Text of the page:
"Why suspend the habeas corpus in insurrections and rebellions?
Examine the history of England. See how few of the cases of the
suspension of the habeas corpus law have been worthy of that
suspension. They have been either real treasons, wherein the parties
might as well have been charged at once, or sham plots, where it was
shameful they should ever have been suspected. Yet for the few cases
wherein the suspension of the habeas corpus has done real good, that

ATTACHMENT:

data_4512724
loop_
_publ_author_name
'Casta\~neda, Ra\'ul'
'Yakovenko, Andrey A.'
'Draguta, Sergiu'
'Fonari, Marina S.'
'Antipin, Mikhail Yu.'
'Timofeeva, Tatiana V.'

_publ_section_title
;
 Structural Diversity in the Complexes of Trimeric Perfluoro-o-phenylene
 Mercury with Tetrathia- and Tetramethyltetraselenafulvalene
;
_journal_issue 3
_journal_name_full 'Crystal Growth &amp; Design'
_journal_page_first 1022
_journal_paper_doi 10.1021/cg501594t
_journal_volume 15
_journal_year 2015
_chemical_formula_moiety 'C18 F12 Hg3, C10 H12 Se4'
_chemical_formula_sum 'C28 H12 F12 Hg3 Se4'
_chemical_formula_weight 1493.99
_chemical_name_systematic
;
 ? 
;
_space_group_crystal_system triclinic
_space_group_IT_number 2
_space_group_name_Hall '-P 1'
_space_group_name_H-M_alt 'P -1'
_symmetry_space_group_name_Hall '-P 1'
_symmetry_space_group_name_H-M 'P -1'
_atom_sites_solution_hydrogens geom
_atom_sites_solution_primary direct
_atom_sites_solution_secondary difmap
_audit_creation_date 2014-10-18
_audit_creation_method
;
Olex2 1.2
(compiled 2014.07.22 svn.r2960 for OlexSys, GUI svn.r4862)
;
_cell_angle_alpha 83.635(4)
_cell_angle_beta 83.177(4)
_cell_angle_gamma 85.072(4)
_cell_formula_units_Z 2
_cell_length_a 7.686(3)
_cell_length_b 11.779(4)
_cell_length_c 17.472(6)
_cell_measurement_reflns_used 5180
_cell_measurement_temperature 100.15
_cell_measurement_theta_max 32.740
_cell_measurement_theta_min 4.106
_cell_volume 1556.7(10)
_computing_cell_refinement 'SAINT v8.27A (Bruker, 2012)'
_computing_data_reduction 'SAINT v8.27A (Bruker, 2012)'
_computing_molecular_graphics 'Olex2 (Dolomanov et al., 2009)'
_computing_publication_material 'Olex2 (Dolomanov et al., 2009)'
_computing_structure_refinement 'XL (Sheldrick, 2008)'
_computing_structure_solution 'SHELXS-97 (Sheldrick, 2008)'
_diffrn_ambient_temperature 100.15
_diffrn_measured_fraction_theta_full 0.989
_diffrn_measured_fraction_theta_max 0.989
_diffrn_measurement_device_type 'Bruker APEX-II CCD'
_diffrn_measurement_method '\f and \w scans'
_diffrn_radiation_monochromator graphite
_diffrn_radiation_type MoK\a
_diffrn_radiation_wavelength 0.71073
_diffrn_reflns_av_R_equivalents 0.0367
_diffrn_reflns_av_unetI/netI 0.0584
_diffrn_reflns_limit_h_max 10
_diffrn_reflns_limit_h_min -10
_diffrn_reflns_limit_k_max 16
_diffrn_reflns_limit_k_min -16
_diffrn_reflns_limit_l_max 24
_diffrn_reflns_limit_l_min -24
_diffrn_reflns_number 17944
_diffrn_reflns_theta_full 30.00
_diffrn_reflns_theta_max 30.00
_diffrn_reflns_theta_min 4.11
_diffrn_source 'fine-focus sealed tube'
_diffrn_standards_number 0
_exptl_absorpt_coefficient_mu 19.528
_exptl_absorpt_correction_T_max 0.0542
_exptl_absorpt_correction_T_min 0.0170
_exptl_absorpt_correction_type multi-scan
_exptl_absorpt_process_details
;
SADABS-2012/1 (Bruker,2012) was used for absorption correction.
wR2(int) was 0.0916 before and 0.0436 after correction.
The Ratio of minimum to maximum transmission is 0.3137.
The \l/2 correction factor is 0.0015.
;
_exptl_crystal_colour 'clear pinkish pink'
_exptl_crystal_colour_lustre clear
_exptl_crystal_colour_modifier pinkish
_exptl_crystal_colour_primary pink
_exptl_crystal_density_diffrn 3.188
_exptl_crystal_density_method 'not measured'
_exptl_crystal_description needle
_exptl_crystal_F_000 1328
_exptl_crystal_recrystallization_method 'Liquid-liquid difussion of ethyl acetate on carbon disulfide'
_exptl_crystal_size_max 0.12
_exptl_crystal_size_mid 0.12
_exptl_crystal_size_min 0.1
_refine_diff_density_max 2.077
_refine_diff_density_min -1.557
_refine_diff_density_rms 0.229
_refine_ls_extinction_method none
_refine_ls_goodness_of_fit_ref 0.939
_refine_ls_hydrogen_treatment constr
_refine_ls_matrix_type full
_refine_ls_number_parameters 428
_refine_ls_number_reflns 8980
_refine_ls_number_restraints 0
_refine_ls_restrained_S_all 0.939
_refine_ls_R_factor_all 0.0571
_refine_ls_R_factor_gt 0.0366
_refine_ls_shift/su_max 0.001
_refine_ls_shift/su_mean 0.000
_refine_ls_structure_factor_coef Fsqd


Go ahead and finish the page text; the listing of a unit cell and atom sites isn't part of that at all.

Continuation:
operation is now become habitual and the minds of the nation almost
prepared to live under its constant suspension."
(1743-1826), US Founding Father, drafted the Declaration of Independence, 3rd US President
letter to James Madison, 1788
Definition of 'habeas corpus':
A writ having for its object to bring a party before a court or judge; especially, one to inquire into the cause of a person's imprisonment or detention by another, with the view to protect the right to personal liberty.